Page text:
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Uncovering the history of African pop music
When one thinks of Africa, it's unfortunate that the first associations that come to mind are often famine, civil strife and abject poverty. However, the many regions of Africa are home to rich musical traditions. In addition to their homegrown musical styles, 20th Century African musicians played a pivotal role in the development of Western pop, creating a rich cross-pollination with musical styles ranging from the Blues to Psychedelic Rock to Funk. From the Proto-Blues Gnawa music of Northern Africa, to Funk and Disco-laden rock of 1970's Nigeria, to the jazzy Mbalax of Senegal, African pop offers us an unmatched depth and breadth of choices for even the most casual listener.
Over the last few years, I've stumbled upon some hidden gems that have ignited an obsessive search into the annals of African pop. I've unearthed a few of my favorites here - it's by no means a comprehensive listing, but any music fan will surely want to give these albums a listen. Click below for Gadling's top African pop music picks and make sure to leave us some of your own favorites in the comments.
Nigeria 70: The Definitive Story of Funky Lagos
The 1970's were a heady time in Nigeria. Having officially gained its independence from the United Kingdom just 10 years earlier, the citizens of Nigeria were in an optimistic mood, stoked by the country's booming new oil economy. Naturally, this outpouring of optimism found its way into the country's music scene, particularly in the capital of Lagos. Building off the wild success of Nigerian music superstars such as Fela Kuti, a range of Nigerian bands began to experiment, combining European and American musical sounds with their own homegrown musical influences.
Nigeria 70 is a three-disc compilation of this definitive period in Nigerian musical history. The funky tracks on this outstanding compilation run the gamut from Jazz to Afrobeat to Proto-Disco. The set also comes packaged with a five hour documentary chronicling the period's many personalities and groups. If you like music, this is about as essential as it gets.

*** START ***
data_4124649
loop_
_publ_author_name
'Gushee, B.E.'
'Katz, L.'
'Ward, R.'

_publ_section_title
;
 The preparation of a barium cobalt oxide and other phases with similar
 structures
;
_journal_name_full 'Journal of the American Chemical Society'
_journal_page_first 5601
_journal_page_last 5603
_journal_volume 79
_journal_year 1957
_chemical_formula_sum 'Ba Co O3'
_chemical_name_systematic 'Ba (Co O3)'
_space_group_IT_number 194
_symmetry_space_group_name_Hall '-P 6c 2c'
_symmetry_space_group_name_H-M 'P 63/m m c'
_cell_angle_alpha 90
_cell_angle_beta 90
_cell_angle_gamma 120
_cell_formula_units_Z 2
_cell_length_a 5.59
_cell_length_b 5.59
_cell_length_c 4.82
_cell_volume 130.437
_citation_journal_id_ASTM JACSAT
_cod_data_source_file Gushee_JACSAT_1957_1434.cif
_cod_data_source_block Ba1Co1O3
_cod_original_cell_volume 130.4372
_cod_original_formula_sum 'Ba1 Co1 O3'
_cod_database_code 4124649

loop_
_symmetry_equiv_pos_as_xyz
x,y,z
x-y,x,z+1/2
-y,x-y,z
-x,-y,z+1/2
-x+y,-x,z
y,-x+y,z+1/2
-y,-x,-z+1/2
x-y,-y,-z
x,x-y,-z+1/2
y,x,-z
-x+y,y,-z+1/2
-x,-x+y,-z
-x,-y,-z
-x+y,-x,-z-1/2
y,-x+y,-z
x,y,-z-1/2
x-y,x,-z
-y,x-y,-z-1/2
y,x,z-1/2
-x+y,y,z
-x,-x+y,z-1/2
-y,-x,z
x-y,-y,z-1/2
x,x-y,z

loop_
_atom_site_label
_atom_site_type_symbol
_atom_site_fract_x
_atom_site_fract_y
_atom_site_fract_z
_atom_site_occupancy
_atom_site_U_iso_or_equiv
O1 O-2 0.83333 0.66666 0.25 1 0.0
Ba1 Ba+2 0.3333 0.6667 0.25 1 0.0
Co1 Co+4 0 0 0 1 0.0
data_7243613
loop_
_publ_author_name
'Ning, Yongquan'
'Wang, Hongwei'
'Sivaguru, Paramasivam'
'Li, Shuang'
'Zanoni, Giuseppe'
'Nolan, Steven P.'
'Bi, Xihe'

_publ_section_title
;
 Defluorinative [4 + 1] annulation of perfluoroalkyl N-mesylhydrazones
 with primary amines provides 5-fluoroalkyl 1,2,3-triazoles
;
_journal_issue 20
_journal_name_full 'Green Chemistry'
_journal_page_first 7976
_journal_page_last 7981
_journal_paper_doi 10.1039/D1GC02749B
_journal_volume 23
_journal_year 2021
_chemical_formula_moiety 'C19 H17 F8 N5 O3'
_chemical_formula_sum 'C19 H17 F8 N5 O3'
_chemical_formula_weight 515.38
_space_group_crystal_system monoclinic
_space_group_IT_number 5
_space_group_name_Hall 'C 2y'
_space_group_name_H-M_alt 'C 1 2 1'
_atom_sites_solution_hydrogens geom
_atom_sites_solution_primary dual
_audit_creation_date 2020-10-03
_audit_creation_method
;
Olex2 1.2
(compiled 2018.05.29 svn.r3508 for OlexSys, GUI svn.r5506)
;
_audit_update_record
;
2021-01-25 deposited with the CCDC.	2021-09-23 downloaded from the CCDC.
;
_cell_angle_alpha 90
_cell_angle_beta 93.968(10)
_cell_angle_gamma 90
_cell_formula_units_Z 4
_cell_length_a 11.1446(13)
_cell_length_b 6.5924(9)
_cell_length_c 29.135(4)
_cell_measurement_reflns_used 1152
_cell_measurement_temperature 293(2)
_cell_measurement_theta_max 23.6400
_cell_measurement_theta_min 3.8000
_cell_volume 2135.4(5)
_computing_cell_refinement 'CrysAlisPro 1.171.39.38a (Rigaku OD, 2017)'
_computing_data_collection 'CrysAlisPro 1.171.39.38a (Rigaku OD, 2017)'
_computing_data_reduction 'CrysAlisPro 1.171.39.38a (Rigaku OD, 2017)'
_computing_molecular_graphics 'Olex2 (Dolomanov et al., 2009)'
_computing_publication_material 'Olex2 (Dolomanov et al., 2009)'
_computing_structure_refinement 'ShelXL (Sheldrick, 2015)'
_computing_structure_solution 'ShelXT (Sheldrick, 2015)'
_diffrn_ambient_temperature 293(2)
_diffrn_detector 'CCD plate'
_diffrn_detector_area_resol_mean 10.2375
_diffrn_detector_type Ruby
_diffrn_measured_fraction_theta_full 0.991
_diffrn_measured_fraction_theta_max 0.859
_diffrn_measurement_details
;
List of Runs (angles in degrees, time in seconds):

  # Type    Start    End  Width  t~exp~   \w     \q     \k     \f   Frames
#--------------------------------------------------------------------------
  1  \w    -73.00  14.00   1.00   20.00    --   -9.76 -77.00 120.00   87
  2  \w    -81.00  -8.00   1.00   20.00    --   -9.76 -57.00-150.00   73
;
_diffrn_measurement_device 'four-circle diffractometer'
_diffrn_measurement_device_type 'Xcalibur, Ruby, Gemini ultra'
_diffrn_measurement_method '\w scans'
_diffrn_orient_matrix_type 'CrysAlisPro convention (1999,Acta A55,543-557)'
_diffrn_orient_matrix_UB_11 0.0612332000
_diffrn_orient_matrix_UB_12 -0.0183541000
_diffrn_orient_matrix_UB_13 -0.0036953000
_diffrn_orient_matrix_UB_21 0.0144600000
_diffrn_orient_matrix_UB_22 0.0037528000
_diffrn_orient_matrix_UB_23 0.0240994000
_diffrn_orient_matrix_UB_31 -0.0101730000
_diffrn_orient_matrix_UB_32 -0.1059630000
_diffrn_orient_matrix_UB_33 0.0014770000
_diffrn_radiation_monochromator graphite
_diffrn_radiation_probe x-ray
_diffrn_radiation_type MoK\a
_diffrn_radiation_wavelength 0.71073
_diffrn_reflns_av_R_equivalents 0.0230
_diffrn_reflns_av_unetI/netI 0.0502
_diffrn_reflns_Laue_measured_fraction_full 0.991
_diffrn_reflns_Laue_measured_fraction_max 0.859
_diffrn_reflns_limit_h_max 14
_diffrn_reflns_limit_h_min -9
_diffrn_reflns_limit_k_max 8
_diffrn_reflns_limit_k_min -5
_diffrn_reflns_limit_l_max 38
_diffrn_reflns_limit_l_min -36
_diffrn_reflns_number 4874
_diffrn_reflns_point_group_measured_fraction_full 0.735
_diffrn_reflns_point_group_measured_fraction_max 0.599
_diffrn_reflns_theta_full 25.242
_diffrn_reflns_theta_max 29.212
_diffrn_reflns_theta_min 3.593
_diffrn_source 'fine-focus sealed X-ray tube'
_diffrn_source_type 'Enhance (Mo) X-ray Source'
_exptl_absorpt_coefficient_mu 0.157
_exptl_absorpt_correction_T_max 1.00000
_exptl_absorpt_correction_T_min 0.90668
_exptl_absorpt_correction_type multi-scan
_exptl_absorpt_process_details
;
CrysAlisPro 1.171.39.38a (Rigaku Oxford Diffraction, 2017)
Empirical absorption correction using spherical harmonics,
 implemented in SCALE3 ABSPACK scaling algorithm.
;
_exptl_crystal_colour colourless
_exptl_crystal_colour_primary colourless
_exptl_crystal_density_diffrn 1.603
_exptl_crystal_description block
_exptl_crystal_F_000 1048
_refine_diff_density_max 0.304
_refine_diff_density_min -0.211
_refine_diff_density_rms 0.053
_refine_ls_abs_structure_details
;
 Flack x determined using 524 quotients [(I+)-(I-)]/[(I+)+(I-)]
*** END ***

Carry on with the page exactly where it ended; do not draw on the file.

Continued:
Ali Farka Toure - Self Titled
Perhaps there is no more iconic symbol of the rich history of blues than West African guitarist Ali Farka Toure. Toure, who passed away in 2006, is known as the father of the blues. This unpretentious rice farmer from the West African nation of Mali, frequently cited as the African John Lee Hooker, was strongly influenced by the rich Arabic musical traditions of North Africa. His virtuoso guitar playing is starkly beautiful, mournful and infectiously catchy. Though Ali Farka Toure released a number of albums, including a collaboration with guitar impresario Ry Cooder, his best work is probably his self titled debut. The track "Amandrai," is from this first album:
This 2005 album, produced by Malian husband and wife Amadou & Mariam, and produced by world music star Manu Chao, catapulted the pair to international superstardom. Despite their recent fame, Amadou & Mariam represent a collaboration that dates back more than 30 years. Perhaps most remarkable is that both musicians are blind - they met at the Bamako Institute for the Young Blind in Mali's capital, kicking off what would become a lifelong partnership. Encapsulating many of the same Malian blues influences as Ali Farka Toure, Amadou & Mariam's album Dimance a Bamako manages to be delightfully catchy, exuberant and full of life.